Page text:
We are living in a world of extremes. Extreme heat, extreme storms, and extreme differences of opinion about what it will take to address the many challenges we face, ranging from our ongoing struggle with COVID-19 to the climate crisis. We are in the midst of an unprecedented experiment with our planet. It hasn’t warmed this fast any time before in human history. CO2 levels haven’t been this high for at least 3 million years, and we haven’t seen this much carbon going into the atmosphere this fast, ever.
Thankfully, we have a large body of science-based evidence that can help us find solutions to these problems, and along the way, imbue more meaning into our lives and livelihoods. In fact, the World Health Organization’s (WHO) top prescription for rebuilding a healthier world in the wake of the pandemic is to protect and preserve nature. The pandemic has made it crystal clear that human health is inextricably tied to planetary health. We must use this opportunity to rebuild our broken connection with nature and collectively address the dual issues of the climate crisis and biodiversity loss. Whether it’s for our physical or fiscal well-being, it’s clear that we need nature now.
In the wake of COVID-19, national governments and public development agencies are pumping trillions of dollars into health care, immediate unemployment relief, and other direct economic support measures. Unfortunately, many “green recovery packages” have fallen short. Of the $14.9 trillion stimulus announced by mid-2021, only $1.8 trillion (at the time of analysis) was “green” enough to reduce greenhouse gas emissions or enhance nature and biodiversity.
The connection to human well-being and nature is indisputable. The WHO estimates that one in four deaths is attributable to unhealthy environments. It is estimated that approximately 5.6 million deaths annually could be prevented through better environmental management.
If done thoughtfully, economic recovery and environmental action can go hand in hand, leading to healthier, more prosperous lives.
The good news: There is still time to incorporate nature-positive recovery plans that support a more resilient future for people, the planet, and economic prosperity. If done thoughtfully, economic recovery and environmental action can go hand in hand, leading to healthier, more prosperous lives.
Evidence also suggests that investing in a nature-positive recovery will benefit more than our health—it will also pay back over the long term. The World Economic Forum estimates that a systemic transformation to a nature-friendly economy could help create 395 million jobs and deliver $10.1 trillion of economic value by 2030. Yet, to reap these physical and fiscal benefits, we need to catalyze a significant increase in financial support for nature.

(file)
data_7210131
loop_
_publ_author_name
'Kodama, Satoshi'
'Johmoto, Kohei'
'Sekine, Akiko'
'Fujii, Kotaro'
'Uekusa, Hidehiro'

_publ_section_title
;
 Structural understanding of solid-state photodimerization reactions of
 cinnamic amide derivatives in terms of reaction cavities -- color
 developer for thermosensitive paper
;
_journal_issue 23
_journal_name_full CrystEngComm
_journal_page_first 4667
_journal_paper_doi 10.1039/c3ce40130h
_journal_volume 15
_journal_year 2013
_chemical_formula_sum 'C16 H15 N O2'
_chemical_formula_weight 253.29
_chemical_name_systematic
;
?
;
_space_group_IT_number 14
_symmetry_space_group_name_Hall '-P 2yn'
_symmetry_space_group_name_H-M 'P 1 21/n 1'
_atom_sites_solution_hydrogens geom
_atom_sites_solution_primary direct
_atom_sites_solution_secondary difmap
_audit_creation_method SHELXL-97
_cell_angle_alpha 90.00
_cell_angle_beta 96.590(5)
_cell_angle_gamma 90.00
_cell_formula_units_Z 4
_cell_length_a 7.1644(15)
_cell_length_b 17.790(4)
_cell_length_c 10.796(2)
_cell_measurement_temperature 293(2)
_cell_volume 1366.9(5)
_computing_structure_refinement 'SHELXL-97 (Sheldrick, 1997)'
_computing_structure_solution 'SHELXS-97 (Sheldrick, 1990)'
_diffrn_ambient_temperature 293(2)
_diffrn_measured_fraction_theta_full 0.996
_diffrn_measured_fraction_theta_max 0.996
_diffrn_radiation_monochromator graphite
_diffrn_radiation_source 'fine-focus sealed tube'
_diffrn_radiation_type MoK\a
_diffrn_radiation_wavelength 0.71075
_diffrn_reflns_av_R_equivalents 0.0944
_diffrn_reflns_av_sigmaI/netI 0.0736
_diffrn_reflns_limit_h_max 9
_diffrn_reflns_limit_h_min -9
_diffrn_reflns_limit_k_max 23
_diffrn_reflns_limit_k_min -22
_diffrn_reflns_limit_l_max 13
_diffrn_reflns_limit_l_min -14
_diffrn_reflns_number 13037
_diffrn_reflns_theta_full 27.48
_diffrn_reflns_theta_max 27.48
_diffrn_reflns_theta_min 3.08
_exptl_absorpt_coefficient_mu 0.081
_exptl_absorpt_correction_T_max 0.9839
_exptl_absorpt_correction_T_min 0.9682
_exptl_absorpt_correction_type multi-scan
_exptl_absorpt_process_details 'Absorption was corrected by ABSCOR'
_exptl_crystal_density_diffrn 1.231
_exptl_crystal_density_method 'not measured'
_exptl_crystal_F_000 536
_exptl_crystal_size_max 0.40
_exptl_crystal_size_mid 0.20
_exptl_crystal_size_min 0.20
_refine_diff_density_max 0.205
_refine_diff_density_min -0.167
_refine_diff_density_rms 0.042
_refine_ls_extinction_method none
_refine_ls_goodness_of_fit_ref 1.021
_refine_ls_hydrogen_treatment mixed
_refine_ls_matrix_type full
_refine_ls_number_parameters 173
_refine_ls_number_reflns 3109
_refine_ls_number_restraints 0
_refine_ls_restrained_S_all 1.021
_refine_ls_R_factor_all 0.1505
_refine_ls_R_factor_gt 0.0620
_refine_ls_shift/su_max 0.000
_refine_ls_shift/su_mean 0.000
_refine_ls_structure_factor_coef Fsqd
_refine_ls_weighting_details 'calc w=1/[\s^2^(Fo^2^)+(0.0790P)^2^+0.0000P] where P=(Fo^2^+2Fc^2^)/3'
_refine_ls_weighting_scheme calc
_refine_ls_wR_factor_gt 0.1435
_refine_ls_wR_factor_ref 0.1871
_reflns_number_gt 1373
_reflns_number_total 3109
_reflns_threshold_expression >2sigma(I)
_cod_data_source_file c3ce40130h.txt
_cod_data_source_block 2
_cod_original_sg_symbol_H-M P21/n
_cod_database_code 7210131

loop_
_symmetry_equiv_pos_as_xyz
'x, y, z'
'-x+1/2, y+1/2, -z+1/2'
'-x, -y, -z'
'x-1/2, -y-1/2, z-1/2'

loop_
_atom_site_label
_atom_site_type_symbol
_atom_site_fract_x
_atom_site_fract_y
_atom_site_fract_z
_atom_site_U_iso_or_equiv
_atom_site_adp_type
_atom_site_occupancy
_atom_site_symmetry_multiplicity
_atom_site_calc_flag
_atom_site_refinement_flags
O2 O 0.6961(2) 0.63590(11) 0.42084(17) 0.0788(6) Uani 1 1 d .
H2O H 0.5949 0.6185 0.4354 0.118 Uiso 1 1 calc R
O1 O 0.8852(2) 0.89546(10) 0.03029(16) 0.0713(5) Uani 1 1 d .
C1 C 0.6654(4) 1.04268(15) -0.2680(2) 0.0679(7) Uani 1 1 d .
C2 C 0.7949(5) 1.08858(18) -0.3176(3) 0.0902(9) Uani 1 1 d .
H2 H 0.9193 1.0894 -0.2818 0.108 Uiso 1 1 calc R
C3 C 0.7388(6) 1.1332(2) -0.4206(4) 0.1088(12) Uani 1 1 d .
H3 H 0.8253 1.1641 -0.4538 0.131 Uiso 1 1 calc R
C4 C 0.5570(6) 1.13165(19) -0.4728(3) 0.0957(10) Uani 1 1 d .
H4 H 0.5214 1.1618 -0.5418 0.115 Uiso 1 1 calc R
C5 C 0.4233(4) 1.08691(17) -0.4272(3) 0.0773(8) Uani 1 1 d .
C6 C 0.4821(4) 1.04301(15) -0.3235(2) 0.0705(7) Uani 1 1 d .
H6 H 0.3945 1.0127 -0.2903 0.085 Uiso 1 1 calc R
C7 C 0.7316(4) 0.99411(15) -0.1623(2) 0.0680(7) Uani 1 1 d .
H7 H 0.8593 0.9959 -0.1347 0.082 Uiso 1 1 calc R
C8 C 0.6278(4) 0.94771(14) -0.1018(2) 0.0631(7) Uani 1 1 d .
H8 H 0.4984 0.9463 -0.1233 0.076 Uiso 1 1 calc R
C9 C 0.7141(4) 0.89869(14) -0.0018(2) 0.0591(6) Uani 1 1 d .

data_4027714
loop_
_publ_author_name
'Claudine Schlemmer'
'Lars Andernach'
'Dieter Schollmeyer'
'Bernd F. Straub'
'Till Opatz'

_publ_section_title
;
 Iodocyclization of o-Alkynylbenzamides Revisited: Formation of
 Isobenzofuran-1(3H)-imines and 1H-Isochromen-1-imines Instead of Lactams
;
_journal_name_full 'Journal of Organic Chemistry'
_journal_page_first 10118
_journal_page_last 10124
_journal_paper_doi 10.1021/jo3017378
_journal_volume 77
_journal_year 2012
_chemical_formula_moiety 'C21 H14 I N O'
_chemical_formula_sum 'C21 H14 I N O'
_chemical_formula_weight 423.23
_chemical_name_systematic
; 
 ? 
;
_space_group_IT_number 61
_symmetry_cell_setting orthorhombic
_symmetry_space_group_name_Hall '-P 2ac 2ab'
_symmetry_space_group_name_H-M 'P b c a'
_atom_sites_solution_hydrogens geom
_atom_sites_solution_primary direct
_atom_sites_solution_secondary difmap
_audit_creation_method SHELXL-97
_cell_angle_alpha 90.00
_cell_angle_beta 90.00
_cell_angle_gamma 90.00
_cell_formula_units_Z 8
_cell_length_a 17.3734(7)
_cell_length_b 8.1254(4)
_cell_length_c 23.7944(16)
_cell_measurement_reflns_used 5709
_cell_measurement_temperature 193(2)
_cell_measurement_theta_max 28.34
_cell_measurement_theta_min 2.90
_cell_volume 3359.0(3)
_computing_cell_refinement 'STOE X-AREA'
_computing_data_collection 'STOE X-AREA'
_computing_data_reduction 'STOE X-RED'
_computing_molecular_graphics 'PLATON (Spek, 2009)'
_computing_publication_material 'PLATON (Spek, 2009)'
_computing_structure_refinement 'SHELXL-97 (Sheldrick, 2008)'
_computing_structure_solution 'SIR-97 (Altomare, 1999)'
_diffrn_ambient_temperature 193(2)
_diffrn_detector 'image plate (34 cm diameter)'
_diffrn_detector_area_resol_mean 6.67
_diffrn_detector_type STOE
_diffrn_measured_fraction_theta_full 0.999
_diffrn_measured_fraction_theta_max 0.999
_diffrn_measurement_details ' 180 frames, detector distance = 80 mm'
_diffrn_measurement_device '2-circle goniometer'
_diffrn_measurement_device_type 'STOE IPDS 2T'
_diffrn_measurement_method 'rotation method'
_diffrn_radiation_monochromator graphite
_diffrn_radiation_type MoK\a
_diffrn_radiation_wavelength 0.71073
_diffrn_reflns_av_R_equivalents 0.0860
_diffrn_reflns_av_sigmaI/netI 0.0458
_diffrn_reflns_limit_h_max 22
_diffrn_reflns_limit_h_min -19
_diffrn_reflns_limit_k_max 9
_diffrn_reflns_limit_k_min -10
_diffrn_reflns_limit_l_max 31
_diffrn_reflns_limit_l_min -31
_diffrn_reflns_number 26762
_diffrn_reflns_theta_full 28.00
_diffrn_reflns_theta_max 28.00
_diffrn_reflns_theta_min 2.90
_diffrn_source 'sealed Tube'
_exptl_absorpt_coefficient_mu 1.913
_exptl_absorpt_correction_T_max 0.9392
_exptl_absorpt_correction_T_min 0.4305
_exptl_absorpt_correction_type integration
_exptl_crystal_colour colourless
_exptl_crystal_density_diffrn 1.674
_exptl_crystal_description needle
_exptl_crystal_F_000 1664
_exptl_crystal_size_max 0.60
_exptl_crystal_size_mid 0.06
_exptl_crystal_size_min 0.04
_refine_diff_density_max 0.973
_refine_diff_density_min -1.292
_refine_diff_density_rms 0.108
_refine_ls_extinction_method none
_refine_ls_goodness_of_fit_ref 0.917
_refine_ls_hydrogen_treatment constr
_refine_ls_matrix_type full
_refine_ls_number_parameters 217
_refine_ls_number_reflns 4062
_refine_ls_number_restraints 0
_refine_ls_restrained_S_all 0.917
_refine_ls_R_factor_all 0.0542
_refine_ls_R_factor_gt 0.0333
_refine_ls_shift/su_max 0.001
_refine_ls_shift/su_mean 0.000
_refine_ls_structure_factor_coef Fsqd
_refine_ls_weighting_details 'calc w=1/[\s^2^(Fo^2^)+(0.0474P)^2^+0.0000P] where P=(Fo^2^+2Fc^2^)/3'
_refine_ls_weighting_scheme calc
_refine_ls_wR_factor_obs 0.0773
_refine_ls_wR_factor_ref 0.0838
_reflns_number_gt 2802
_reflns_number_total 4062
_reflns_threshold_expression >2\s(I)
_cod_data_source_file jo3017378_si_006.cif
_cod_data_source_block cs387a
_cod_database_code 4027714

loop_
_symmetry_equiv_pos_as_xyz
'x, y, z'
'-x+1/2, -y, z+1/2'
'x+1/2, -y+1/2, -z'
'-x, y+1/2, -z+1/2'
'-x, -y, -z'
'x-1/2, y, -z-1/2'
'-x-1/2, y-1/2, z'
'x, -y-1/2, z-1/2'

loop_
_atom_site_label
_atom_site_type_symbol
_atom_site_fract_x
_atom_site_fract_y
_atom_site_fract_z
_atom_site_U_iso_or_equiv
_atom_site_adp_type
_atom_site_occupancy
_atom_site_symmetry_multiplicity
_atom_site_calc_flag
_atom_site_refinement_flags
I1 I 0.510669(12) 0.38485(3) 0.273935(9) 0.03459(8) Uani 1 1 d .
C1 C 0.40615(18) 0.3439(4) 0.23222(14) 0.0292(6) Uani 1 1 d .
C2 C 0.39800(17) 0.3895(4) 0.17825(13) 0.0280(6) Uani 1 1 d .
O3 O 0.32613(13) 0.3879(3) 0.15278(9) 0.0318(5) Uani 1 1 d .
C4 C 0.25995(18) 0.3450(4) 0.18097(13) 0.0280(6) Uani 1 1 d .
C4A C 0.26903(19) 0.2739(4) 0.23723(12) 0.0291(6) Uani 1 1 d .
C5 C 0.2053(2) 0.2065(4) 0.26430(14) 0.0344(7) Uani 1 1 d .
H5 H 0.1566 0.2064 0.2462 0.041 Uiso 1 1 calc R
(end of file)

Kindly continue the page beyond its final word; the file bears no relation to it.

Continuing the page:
According to a study TNC did with the Paulson Institute and Cornell University, the world faces a $700 billion annual financing gap for nature. That may sound like a lot, but it’s actually less than 1 percent of global GDP. We can close that gap with what the world spends on soft drinks in a year. In fact, the gap can be addressed with a fairly simple formula: reduce, produce, and invest. We could close nearly half this gap with no new funding by reducing the flow of capital to harmful behaviors and shifting it toward activities that benefit nature. There is a clear path to action by reducing ineffective subsidies and supply-chain practices, producing new sources of funding, and investing in a manner that pays dividends for nature.
At TNC we are leading a host of efforts to help governments, investors, companies, and communities to do just this—from Blue Bonds to save the world’s oceans while restructuring crippling debt for countries most affected by the climate crisis, to our partnership with Amazon that will help thousands of farmers in Brazil restore degraded cattle pastures to native forest and agroforestry, generating income for farmers while storing carbon.
This year, world leaders are convening for long-delayed meetings to agree on a new framework to protect biodiversity and increase global climate commitments that will guide efforts for the next 10 years. The negotiators are discussing not only better governance of natural resources but perhaps most daunting, how we pay for all of this.
We cannot have healthy, prosperous societies if we don’t protect the natural systems on which they depend. But setting ambitious targets at these meetings presents a new start, not an end, to the work ahead. We won’t be able to follow through on these goals if we don’t agree to radical collaboration amongst all parties. We must bring together all the players from government, finance, business, and local communities to unlock new sources of funding for nature, demonstrate its value, and implement solutions on the ground as we build back better.